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The University of Southampton
Economic, Social and Political Sciences

Ed Pocock Bsc Politics

Ed Pocock's Photo

Hi, I'm Ed Pocock and I studied Bsc Politics within Social Sciences: Politics & International Relations at the University of Southampton.

SUPA events offer a really good connection between students and the work place and on top of what the University already offers for careers support.

Q: Why did you choose to undertake your studies at the University of Southampton?

Above and beyond, when you are in lower 6th you think every uni must be the same, but it’s not the case and when you go and visit universities for the first time there’s a certain feel about each one and I think Southampton seemed very down to earth and that’s what I liked - it lacked the pretentious atmosphere that some of the other universities had. It’s got a beautiful campus and the fact that it is a campus university sits head and shoulders above some of the other universities which are maybe more city based. This helps Southampton give a better undergraduate experience. It’s got a very good reputation and I’m very glad I made the decision I did.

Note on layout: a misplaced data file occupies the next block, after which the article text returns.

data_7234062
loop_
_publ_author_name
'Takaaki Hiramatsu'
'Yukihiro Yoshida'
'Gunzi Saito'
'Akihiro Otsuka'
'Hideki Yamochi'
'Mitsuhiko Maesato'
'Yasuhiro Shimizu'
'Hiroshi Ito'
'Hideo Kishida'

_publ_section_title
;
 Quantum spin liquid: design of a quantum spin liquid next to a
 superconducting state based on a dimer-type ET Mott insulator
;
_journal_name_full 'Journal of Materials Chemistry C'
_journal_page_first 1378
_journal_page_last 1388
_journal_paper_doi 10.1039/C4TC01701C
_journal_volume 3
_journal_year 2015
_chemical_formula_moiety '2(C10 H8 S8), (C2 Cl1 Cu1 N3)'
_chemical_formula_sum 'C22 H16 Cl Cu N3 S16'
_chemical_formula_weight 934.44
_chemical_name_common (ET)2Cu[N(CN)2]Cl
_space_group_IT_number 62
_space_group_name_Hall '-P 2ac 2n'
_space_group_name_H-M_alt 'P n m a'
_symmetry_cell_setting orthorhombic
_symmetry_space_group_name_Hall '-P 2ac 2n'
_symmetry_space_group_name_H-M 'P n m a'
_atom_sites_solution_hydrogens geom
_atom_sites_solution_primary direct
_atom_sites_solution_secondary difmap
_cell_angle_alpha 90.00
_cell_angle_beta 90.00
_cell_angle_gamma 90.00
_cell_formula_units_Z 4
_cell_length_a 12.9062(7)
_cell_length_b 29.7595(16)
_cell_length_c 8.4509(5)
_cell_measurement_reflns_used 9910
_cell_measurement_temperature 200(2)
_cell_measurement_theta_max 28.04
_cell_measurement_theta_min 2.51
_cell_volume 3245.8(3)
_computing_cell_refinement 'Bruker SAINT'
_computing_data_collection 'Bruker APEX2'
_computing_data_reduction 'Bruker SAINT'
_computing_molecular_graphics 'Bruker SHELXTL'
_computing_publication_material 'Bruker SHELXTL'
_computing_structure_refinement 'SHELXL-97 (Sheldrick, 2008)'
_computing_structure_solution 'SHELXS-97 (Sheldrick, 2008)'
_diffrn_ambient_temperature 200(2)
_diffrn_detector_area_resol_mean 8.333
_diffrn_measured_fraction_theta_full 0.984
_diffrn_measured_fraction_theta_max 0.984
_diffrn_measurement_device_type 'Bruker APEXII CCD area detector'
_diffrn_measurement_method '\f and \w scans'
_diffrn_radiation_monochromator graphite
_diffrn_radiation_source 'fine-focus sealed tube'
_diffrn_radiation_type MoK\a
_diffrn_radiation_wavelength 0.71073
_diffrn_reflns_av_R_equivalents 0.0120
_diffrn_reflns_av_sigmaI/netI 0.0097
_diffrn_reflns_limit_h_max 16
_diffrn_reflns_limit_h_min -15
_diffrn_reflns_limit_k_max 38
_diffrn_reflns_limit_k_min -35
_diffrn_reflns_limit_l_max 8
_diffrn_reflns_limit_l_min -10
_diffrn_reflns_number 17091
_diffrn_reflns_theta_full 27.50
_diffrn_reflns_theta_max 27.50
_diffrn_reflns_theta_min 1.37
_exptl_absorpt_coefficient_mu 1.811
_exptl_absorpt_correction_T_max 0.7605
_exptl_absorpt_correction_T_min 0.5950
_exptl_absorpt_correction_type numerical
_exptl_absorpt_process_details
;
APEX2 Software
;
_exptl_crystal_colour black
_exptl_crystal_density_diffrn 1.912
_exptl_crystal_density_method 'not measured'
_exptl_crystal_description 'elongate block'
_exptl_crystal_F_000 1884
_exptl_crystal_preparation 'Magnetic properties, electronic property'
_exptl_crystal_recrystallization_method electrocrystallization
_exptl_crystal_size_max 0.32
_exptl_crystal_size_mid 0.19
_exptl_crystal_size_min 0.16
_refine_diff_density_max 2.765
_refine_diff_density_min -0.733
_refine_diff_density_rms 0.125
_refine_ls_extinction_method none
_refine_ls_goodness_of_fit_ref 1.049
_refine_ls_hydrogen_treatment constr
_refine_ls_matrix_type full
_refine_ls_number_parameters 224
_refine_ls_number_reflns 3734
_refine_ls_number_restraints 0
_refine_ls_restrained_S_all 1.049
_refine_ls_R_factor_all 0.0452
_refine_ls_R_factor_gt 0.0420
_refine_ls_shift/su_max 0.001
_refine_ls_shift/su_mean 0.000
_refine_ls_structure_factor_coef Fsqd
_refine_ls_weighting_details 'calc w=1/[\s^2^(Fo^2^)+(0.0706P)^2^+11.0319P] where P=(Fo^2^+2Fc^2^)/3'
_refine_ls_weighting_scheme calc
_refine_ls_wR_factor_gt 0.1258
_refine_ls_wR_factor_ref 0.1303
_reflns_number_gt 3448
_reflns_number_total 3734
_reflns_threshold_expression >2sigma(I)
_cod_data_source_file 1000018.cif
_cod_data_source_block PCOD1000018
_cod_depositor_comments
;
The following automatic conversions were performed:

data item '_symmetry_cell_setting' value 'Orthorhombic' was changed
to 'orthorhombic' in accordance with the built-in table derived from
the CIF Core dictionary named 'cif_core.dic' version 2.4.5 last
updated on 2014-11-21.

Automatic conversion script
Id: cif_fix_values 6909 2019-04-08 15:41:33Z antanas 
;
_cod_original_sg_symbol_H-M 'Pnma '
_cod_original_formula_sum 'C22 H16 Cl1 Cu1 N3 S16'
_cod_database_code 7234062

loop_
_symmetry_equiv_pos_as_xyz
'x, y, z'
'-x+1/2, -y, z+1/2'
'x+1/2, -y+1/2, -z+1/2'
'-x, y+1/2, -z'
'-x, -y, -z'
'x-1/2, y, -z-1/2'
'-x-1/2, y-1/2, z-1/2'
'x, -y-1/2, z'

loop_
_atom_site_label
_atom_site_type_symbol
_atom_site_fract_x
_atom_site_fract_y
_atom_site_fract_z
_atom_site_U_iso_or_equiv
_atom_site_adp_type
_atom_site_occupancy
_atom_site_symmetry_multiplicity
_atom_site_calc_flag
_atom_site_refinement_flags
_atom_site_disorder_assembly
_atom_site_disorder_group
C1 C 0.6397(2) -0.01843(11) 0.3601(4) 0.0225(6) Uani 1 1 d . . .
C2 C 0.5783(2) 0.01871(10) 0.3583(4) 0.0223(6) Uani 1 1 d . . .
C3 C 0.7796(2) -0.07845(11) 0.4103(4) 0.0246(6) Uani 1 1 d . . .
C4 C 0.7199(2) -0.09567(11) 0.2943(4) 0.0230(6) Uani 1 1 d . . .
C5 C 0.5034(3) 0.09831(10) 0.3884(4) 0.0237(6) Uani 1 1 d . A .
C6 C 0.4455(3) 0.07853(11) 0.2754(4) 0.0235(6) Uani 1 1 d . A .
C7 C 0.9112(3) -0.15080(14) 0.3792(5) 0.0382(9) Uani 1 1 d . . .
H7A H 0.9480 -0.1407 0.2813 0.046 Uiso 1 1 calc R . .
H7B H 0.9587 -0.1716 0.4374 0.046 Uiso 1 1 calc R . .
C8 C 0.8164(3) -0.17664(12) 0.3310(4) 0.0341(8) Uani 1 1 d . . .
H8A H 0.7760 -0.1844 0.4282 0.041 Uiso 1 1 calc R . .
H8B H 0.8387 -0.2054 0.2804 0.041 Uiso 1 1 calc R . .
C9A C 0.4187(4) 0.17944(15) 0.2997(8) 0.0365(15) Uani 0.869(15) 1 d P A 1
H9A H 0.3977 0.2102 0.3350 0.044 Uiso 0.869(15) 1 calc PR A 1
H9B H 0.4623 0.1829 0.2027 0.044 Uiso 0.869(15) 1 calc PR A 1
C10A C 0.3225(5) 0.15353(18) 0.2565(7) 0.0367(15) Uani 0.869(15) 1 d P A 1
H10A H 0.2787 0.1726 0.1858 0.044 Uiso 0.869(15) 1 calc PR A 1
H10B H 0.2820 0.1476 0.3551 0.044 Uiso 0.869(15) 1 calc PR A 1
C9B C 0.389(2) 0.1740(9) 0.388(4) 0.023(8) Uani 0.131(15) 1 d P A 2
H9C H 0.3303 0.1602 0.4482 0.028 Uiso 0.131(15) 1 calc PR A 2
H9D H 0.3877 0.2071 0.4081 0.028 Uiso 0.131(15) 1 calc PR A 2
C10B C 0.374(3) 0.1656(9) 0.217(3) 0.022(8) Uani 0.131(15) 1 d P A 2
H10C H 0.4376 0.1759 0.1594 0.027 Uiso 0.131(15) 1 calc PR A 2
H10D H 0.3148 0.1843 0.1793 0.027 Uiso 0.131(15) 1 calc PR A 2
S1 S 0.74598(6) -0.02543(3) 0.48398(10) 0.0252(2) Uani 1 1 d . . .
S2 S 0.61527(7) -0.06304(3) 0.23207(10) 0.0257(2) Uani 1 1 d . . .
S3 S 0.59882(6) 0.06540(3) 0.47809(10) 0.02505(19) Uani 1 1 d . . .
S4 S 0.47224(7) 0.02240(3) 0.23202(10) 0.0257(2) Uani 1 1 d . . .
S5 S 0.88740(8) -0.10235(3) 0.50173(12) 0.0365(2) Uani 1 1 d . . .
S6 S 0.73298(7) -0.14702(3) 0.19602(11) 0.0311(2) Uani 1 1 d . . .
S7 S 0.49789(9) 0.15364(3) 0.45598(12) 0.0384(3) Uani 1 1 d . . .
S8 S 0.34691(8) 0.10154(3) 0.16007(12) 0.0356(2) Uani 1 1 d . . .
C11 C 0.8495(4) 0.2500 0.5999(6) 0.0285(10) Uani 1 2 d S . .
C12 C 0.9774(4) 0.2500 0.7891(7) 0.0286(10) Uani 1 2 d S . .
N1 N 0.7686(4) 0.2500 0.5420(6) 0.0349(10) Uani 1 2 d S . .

Q: What opportunities are there for extra-curricular activities?

Southampton has a wealth of opportunities when it comes to societies, it’s got everything you can think of; cake decorating, ice hockey or even make up your own sport and start a society you can do that too. I’ve done a lot of music and drama in the past which I wanted to continue and Southampton has a very good reputation for the arts, with the designated concert hall on campus (Turner Simms) and theatre is highly regarded. I think Southampton is unique in that respect that it has both those facilities on campus and it does make a big difference; the University also has a thriving music and theatrical scene and you don’t have to be doing music to get involved with it, which is brilliant for someone like me who is doing politics.

Q: How did you get involved with SUPA (Southampton University Politics Association)?